It would be a philistine mistake, in any case, to judge Balthus’s art purely on its subject matter. At least as interesting are the formal qualities of his paintings. Balthus and the photographer Robert Mapplethorpe had little in common, except for one thing: they imposed beautifully executed classical forms on their erotic fetishes. Mapplethorpe photographed black male genitals with the same care and sense of stylistic precision that he lavished on pictures of orchids. The British critic Cyril Connolly, an early admirer of Balthus, described this approach as “a deliberate opposition” between the subject and its treatment in paint.
Like Mapplethorpe, Balthus was a formalist, with a deep and learned interest in art history. There are many allusions in his pictures to earlier masters, from Piero della Francesca to Géricault. One of the wonders of his best paintings is his technical skill, which is all the more astonishing in that he was self-taught. Some of the details in the paintings—glasses of wine, a silver knife stuck into a loaf of bread, bottles of various kinds on shelves—show the virtuosity of a master of still lifes.
Balthus’s natural talent was already apparent in the series of ink drawing he made at the age of eleven of the adventures of Mitsou, a stray cat. His mother’s lover at the time, the poet Rainer Maria Rilke, was so impressed that he organized the publication of these pictures, and provided the preface himself. This rare book, as well as the original drawings, is on display in the show at the Met.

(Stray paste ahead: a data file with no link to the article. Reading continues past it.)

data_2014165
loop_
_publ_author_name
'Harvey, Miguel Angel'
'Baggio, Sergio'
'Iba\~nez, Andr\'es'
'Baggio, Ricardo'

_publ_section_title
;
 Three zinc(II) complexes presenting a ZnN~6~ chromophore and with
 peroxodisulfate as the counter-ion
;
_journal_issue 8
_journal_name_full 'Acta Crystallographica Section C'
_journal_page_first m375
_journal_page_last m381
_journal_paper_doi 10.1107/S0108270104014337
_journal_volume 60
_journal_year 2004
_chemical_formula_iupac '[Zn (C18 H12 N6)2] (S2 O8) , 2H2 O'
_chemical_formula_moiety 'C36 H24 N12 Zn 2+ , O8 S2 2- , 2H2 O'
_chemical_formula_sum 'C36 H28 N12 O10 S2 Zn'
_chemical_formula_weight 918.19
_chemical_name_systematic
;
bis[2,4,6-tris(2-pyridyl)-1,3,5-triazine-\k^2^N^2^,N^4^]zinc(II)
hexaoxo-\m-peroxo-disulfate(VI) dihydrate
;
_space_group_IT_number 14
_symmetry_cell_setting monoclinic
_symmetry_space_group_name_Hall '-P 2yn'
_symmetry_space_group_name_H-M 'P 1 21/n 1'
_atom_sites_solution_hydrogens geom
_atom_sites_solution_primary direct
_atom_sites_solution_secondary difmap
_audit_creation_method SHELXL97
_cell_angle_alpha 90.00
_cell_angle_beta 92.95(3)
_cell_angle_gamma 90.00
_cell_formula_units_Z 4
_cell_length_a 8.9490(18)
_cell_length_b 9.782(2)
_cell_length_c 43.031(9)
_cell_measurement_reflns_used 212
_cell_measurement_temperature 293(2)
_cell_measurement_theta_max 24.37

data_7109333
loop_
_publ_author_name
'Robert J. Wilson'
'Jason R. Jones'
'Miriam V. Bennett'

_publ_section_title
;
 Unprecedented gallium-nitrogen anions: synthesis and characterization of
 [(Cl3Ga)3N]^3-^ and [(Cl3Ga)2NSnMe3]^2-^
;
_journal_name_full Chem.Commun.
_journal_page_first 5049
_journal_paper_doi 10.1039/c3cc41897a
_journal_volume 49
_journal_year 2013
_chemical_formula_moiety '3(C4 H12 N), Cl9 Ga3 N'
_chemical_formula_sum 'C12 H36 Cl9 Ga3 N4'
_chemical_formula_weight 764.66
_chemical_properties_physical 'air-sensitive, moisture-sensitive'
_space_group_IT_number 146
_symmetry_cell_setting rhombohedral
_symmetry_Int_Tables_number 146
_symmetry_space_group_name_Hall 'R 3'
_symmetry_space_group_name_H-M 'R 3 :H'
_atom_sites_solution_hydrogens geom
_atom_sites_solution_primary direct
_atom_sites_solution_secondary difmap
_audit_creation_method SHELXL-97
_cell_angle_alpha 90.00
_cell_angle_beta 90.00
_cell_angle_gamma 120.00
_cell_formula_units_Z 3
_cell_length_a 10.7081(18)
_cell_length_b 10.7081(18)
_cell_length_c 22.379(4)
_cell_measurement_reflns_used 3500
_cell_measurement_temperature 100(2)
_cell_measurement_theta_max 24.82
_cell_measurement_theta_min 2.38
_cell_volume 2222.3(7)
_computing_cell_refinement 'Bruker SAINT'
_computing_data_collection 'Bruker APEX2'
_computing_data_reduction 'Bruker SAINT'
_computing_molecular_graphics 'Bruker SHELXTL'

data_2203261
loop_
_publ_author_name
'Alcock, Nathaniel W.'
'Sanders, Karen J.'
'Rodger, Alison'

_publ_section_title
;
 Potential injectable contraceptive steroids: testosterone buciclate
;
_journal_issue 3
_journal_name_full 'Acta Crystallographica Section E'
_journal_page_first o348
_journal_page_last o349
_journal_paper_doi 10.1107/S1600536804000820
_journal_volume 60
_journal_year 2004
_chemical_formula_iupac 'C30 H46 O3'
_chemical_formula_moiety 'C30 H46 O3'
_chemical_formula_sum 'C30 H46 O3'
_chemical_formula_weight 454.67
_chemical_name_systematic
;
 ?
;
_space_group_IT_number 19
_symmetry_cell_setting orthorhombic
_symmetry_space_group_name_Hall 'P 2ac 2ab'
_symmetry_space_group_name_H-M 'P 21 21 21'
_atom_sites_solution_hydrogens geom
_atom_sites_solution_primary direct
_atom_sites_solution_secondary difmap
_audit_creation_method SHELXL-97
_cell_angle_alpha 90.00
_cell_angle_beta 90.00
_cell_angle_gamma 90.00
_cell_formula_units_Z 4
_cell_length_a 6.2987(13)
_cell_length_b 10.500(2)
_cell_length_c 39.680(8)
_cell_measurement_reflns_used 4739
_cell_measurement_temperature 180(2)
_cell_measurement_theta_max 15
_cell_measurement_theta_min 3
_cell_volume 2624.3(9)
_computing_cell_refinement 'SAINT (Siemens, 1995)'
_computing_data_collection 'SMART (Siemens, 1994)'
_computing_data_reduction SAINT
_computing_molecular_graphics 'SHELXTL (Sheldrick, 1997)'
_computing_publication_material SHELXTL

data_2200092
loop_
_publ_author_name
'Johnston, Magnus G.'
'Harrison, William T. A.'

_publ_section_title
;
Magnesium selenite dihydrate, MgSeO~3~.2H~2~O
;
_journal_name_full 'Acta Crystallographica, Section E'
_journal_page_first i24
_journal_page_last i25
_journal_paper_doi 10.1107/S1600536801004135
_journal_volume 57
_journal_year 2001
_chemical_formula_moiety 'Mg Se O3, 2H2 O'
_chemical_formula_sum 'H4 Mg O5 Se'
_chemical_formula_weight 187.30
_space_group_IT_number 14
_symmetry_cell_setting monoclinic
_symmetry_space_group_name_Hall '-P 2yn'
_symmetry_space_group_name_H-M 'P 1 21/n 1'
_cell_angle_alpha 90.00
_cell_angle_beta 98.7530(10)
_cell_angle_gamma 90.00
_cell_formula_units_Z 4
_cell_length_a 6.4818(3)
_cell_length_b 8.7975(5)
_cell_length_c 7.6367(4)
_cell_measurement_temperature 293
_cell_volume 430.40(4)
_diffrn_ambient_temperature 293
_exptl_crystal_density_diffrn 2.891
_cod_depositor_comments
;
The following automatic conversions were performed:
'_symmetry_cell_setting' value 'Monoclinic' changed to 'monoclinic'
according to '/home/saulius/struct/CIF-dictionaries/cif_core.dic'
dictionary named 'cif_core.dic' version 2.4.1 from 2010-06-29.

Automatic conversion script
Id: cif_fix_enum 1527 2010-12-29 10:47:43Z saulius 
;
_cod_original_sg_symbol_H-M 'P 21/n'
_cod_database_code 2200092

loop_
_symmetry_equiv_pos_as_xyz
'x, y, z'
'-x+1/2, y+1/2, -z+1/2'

Unfortunately, Balthus’s formalistic side would later become pure formalism. The pictures in the last room of the exhibition, painted in the late 1950s, some of them mimicking Italian frescoes or echoing the Romanticism of nineteenth-century German artists such as Caspar David Friedrich, are aesthetically pleasing, well executed, decorative, but entirely lacking in the dark mystery of the earlier works. In Sabine Rewald’s account, this had something to do with the artist’s circumstances. His most interesting paintings date to his time in Paris, where he was part of the bohemian circles around Antonin Artaud and Albert Camus. He was an artist among other artists, designing sets for the theater, making portraits on commission. The febrile atmosphere of Paris, with its teeming streets, its cafés full of talk, and its promise of erotic possibilities, sparked his imagination.
But then, during the war, he moved to Switzerland, and in 1953 to a château in central France, where he could indulge his fantasies of himself as a grand seigneur, inventing fake ancestries (Lord Byron) and bogus titles: Count Klossowski de Rola. Instead of being the son of Erich Klossowski, a Polish art historian of good family, and a Russian Jewish artist named Elisabeth “Baladine” Spiro, he claimed to be the scion of the highest Russian and Polish nobility. Later, when he married Ideta Setsuko, a Japanese, the Rola coat of arms would adorn the kimono he wore in his grand chalet in Switzerland.
None of this would be of great importance—artists are entitled to making things up—if his increasing delusions of grandeur, matched with considerable wealth, had not gone hand in hand with a deterioration of his art. From being a disturbing original, Balthus became a mannerist, pleasing to his collectors, many of them living in the US, a nation he professed to despise.
The exhibition at the Met, however, those last few paintings apart, shows Balthus at his very best. It would be a shame if current attitudes toward sexuality, however justified they may be in real life, were to obscure the art of one of the last masters in the classical European tradition.